Typical user failure rates tend to be higher than perfect use because, in a nutshell, the contraceptive is not being used perfectly. So, when the failure rates are presented in a range, the lower number represents perfect use and the higher number is for typical use. Birth control methods that require more for a person to do (i.e., remember to use, be inserted or put on a certain way, be used within a certain timeframe, etc.), tend to have higher failure rates because there is more room for error. Sometimes, you will not see a range in failure rates; this means that typical use is equal to perfect use. This tends to be the case for contraception that is inserted or performed by a doctor. Once this happens, there is virtually nothing for a person to do, so this eliminates typical user errors. Examples of contraceptives with equal perfect use and typical use failure rates are:

One last thing to keep in mind when it comes to birth control failure rates is that they usually refer to the number or women (out of 100) who use that birth control method who will become pregnant during the first year of use. In practice, it appears that the failure rates tend to be higher during the first year that you consistently use one particular contraceptive. There are several reasons why failure rates may decrease after using a method for one year. These include:

  • The more experience you have using a birth control method, the better its effectiveness. The longer you use a method, in theory, the more comfortable and better skilled you become at properly using it. This should help to reduce typical user errors.
  • Less motivated users may become pregnant and stop using contraception (leaving those who are still using a particular method after a year to be more serious and devoted users).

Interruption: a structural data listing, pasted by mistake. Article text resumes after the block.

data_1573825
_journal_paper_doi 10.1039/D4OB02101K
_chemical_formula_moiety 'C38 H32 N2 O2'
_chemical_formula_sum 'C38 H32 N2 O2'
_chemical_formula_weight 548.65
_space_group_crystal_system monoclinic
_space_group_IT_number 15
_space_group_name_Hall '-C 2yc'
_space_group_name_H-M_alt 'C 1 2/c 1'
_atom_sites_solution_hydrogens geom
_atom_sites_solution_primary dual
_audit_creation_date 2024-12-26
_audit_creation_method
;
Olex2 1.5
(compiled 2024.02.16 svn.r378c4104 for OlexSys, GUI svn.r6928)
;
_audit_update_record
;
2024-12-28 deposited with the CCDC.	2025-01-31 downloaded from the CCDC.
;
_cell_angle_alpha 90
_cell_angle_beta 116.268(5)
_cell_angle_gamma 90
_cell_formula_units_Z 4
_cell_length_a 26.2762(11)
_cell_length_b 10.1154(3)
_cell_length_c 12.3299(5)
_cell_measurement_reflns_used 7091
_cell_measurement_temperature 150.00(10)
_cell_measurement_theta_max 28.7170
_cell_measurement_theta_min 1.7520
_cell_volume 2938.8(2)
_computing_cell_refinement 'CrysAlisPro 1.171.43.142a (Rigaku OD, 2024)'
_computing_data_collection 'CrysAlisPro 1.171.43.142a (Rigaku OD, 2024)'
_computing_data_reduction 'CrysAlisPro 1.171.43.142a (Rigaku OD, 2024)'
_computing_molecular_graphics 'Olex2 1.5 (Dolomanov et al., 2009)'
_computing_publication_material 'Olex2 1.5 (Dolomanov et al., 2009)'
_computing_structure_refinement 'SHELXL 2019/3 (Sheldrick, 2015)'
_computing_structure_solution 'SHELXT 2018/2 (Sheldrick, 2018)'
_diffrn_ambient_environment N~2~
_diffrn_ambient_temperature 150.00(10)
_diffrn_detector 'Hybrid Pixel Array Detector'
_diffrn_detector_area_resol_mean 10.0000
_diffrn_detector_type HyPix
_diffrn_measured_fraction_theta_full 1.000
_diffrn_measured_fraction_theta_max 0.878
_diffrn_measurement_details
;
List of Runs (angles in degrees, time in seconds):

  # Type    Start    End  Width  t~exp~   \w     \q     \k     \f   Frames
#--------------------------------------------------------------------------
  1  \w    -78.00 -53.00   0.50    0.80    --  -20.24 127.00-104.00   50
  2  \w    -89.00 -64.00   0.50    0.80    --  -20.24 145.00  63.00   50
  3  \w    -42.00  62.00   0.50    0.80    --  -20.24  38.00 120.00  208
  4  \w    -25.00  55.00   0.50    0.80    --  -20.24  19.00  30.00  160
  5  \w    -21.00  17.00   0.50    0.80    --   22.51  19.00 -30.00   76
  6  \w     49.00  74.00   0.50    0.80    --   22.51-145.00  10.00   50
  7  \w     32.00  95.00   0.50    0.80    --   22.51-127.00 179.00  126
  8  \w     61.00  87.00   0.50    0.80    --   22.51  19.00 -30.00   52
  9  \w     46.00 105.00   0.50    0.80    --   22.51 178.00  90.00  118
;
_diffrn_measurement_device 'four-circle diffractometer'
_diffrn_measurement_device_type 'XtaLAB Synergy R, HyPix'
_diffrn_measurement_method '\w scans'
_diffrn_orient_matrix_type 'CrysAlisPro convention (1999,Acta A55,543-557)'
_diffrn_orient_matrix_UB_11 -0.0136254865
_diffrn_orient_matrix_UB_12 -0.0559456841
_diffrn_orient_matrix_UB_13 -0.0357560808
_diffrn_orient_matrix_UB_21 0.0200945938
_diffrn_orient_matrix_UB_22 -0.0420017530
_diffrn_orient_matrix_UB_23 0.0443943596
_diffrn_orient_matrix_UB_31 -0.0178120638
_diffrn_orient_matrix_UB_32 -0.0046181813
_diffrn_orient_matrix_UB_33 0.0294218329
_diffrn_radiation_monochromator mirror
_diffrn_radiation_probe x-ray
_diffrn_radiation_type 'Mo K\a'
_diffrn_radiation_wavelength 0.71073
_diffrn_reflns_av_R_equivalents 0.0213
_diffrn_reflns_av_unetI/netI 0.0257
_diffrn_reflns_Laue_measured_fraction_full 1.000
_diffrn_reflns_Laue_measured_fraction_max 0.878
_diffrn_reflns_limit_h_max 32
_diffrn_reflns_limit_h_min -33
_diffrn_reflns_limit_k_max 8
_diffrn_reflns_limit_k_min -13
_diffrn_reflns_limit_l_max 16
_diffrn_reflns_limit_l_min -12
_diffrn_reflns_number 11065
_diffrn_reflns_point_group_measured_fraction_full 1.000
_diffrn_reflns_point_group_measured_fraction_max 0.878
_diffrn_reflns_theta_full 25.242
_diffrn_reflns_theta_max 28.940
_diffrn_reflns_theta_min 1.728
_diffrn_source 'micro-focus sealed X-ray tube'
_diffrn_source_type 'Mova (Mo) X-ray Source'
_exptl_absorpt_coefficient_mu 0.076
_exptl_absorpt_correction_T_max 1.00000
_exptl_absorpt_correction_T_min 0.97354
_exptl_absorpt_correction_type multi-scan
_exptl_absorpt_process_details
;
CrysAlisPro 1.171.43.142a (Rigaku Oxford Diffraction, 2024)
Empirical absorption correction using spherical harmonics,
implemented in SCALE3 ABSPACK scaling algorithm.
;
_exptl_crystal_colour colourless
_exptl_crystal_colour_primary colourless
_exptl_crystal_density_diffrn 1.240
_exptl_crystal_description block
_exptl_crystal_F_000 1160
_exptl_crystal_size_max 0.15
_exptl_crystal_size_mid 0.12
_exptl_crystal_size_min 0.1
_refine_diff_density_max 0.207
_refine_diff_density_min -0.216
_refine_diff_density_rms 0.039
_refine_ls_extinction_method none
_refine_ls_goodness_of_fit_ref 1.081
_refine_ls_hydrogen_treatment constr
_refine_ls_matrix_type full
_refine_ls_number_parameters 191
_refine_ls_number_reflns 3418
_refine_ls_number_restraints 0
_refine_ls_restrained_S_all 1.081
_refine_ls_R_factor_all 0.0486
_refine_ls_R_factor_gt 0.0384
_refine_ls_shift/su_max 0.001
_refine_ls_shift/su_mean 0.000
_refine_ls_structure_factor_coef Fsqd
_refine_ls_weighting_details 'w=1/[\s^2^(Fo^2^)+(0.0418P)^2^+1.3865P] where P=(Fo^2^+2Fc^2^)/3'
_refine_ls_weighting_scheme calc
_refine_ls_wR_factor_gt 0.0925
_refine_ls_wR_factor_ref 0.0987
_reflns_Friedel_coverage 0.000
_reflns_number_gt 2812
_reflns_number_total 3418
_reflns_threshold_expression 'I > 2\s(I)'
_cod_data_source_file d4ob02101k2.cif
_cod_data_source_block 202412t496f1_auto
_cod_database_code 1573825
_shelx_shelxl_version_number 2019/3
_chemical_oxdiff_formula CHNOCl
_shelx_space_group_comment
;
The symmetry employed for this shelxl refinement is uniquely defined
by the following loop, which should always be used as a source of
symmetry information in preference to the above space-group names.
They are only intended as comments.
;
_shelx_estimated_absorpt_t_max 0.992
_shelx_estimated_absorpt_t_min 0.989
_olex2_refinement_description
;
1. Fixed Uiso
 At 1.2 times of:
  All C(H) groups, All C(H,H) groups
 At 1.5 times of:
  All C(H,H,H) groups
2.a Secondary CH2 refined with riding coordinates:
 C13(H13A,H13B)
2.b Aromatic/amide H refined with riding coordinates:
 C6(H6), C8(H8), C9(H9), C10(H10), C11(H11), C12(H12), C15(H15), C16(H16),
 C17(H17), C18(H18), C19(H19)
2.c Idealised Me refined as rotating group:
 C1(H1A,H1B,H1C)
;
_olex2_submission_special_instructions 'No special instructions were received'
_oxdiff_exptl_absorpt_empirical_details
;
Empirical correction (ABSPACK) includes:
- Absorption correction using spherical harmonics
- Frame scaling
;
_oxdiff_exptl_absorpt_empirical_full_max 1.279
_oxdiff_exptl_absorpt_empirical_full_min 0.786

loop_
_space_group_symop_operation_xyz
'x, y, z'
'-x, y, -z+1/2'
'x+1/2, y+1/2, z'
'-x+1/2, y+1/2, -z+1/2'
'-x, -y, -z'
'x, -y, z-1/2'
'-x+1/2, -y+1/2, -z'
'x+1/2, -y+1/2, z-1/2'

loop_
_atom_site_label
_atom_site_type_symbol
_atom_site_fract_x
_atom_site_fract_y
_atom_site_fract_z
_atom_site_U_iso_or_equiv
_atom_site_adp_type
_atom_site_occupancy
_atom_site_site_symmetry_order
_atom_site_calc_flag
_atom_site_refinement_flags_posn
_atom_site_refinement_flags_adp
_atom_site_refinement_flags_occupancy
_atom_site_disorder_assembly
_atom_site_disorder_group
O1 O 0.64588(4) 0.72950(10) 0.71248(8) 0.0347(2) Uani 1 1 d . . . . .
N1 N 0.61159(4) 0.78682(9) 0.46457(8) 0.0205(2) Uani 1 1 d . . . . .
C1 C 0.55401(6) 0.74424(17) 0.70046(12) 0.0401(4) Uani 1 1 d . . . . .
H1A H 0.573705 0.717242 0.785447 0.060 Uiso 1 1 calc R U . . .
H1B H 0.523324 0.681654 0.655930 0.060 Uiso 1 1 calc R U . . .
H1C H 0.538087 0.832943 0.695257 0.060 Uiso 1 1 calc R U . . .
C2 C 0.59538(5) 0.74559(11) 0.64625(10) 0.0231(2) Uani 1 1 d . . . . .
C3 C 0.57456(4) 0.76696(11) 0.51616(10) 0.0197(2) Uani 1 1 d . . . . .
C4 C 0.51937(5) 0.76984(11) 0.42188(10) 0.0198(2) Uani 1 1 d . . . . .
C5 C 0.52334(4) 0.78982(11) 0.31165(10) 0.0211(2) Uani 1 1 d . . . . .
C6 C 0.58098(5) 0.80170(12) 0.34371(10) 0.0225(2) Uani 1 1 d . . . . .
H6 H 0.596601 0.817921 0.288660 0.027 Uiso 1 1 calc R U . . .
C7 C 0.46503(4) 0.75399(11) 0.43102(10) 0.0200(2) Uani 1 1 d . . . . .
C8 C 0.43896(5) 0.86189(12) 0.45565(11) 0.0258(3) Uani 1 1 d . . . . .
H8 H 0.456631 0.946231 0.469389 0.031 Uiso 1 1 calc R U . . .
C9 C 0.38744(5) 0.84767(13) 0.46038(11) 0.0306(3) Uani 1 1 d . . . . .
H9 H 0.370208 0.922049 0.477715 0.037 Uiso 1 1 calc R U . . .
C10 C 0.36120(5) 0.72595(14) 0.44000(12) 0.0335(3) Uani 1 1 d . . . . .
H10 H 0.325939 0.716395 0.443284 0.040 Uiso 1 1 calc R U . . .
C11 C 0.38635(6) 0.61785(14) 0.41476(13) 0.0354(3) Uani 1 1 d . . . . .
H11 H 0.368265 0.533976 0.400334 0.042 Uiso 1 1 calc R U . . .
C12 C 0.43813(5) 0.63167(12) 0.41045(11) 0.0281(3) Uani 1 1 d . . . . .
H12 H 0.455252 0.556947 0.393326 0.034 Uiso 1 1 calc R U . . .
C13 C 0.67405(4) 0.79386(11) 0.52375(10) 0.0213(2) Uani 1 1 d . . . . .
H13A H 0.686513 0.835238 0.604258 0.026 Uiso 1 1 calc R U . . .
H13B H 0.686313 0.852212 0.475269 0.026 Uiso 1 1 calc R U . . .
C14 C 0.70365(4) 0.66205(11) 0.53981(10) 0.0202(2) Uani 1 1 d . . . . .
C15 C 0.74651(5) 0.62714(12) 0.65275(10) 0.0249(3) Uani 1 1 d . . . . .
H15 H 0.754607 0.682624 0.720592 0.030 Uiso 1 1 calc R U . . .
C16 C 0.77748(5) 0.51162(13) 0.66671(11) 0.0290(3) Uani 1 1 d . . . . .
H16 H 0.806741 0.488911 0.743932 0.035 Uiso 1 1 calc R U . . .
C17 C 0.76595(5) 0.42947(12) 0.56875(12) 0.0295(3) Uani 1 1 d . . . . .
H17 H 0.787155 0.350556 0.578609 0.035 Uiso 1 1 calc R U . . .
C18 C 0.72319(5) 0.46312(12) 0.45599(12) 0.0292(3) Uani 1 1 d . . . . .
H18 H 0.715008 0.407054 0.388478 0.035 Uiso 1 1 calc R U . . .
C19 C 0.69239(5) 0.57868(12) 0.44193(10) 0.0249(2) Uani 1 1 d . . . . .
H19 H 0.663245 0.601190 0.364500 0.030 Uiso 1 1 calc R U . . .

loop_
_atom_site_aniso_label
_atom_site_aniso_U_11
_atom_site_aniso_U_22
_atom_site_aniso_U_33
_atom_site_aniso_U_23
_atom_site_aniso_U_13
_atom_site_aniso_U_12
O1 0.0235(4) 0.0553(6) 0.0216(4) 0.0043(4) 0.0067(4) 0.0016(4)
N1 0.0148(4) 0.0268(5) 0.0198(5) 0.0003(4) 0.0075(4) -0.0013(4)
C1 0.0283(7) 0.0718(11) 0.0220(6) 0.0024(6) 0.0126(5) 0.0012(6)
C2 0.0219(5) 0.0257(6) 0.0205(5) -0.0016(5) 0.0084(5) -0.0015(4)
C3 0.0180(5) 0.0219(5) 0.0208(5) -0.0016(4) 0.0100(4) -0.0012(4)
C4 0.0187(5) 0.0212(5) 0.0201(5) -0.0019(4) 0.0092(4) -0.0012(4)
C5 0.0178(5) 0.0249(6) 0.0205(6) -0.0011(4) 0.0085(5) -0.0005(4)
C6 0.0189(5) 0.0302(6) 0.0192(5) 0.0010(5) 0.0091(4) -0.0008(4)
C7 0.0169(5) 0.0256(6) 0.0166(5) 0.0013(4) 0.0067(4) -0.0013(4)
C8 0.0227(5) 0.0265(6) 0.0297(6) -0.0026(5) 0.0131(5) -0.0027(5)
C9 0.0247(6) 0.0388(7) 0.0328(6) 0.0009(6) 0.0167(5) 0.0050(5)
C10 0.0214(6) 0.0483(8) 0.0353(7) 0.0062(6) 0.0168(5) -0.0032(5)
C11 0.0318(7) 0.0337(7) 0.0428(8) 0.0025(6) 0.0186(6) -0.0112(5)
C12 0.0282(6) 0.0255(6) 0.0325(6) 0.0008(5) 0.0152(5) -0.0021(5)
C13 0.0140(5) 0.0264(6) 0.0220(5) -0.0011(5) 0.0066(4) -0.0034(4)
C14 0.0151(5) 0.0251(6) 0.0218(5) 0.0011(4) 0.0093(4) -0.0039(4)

• A woman’s fertility-level decreases with age, so with each year that passes, she is less likely to become pregnant.

Final Thoughts: failure rates are based on the number of people who use a given birth control method over the course of a year. The number of times you have sex during that year does not factor into these rates. However, the frequency that you have sex may be one of your criteria for choosing a birth control method. Basically, if you know that you will be having a lot of sex, it may be a wiser choice to use a more effective method to have the best chances of not getting pregnant. You should consider how detrimental an unplanned pregnancy would be. These are some of the considerations to take into account when comparing the failure rates of various contraceptive methods. You should also keep in mind that irrespective of the posted effectiveness/failure rate, other factors (in addition to user error or inconsistent use) can lower the effectiveness of certain birth control methods. These can range from your motivation to your weight to certain medications that you use.

When comparing birth control methods, make sure to pay attention to whether the posted numbers refer to failure rates or effectiveness rates as well as typical use or perfect use. You also should decide how reliable you need your contraception to be. Understanding how to interpret failure rates, knowing factors that could influence a contraceptive’s effectiveness, evaluating your lifestyle and sexual behavior, and determining the level of effectiveness that is most acceptable to you can greatly help in any birth control decision that you make.

Source:

Trussell J, Hatcher RA, Cates W, Stewart FH, Kost K. A guide to interpreting contraceptive efficacy studies. Obstet Gynecol. 1990; 76:558-67. Accessed via private subscription.